are angry. The two witnesses "torment" them and the 
vial judgments cause them to suffer, for He Who has 
waited so long in mercy has exhausted His mercy and 
His "wrath is come." 

He will give rewards unto His servants. Today Satan 
is the prince of the world (Jn. 14:30), but a change of 
government brings a change of officials. The saints 
are to rule the world. Daniel will yet stand in his lot; 
Moses will possess his recompence of reward; Abraham 
will inherit the city which hath foundations. All who 
have forsaken houses and lands will now inherit a 
hundred fold. We will be there as friends of the 
Redeemer, or as prisoners brought forth for execution. 
What tremendous issues are at stake as we now set 
the standai - d for our future existence. 

The Ark 

"And the temple of God was opened in heaven, and 



—10— 



JANUARY 2 5, 1941 




FROM THE FIELD 



ASHLAND, OHIO 

(West Tenth Street Brethren Church) 

Many have asked us on various occasions to write 
the story of the West Tenth Street Brethren Church 
in Ashland. We have delayed for several reasons, but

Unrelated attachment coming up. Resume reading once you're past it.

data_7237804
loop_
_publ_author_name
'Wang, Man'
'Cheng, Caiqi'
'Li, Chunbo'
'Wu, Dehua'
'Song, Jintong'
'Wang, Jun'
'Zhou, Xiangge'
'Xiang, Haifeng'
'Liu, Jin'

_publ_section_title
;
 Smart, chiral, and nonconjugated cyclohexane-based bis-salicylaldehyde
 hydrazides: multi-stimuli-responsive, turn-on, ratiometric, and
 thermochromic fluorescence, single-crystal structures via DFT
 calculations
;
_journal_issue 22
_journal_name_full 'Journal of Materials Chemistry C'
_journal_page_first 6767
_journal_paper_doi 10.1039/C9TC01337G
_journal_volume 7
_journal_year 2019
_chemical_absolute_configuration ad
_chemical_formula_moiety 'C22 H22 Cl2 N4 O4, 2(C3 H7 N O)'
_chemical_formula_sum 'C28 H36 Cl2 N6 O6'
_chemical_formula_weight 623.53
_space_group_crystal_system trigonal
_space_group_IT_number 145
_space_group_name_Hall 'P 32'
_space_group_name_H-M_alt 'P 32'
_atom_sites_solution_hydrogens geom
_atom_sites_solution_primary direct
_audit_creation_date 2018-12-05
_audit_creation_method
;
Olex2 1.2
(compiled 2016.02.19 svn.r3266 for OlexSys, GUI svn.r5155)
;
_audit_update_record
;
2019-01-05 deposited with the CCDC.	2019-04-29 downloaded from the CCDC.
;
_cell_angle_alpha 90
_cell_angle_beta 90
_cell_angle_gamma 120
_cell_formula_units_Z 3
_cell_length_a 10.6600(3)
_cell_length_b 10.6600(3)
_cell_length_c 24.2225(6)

if what the Lord has done for us here can be of any 
encouragement to others, we are glad to pass on a 
few of the facts. 

Our Beginning 

For a number of years the Union Gospel Mission was 
blessed of the Lord, and the gospel of salvation was 
faithfully presented. This resulted in the gathering 
together of some of God's choice believers. In Oct., 

1937, this group called me to act as supply pastor for 
a time and I am still hare. The first month our aver- 
age Sunday afternoon Sunday School attendance was 
59. Contrary to many such small groups, these people 
had a vision; and through prayer and hard work, they 
planned to do a greater work for the Lord. Accord- 
ingly it was decided early in 1938 to change the mis- 
sion into a Brethren church, hold regular Sunday 
morning services, and erect a new addition to the